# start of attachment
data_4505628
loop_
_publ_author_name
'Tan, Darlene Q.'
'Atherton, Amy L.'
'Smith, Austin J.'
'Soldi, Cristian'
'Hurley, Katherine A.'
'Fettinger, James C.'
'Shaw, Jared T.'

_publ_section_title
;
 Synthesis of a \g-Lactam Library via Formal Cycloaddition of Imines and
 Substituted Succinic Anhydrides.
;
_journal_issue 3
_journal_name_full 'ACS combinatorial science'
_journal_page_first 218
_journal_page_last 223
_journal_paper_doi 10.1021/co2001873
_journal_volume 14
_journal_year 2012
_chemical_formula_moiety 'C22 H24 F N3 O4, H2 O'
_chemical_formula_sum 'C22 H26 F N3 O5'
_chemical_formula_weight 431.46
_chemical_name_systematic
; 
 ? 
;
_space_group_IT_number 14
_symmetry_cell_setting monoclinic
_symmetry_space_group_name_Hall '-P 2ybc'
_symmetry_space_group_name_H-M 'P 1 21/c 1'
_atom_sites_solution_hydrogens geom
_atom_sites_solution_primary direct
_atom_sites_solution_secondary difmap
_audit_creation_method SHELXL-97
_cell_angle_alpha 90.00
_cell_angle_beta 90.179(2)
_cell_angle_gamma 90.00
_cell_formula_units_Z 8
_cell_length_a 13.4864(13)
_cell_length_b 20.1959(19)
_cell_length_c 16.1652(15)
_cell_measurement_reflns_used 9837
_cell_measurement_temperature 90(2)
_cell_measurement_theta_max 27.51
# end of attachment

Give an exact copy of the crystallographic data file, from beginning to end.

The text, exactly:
data_4505628
loop_
_publ_author_name
'Tan, Darlene Q.'
'Atherton, Amy L.'
'Smith, Austin J.'
'Soldi, Cristian'
'Hurley, Katherine A.'
'Fettinger, James C.'
'Shaw, Jared T.'

_publ_section_title
;
 Synthesis of a \g-Lactam Library via Formal Cycloaddition of Imines and
 Substituted Succinic Anhydrides.
;
_journal_issue 3
_journal_name_full 'ACS combinatorial science'
_journal_page_first 218
_journal_page_last 223
_journal_paper_doi 10.1021/co2001873
_journal_volume 14
_journal_year 2012
_chemical_formula_moiety 'C22 H24 F N3 O4, H2 O'
_chemical_formula_sum 'C22 H26 F N3 O5'
_chemical_formula_weight 431.46
_chemical_name_systematic
; 
 ? 
;
_space_group_IT_number 14
_symmetry_cell_setting monoclinic
_symmetry_space_group_name_Hall '-P 2ybc'
_symmetry_space_group_name_H-M 'P 1 21/c 1'
_atom_sites_solution_hydrogens geom
_atom_sites_solution_primary direct
_atom_sites_solution_secondary difmap
_audit_creation_method SHELXL-97
_cell_angle_alpha 90.00
_cell_angle_beta 90.179(2)
_cell_angle_gamma 90.00
_cell_formula_units_Z 8
_cell_length_a 13.4864(13)
_cell_length_b 20.1959(19)
_cell_length_c 16.1652(15)
_cell_measurement_reflns_used 9837
_cell_measurement_temperature 90(2)
_cell_measurement_theta_max 27.51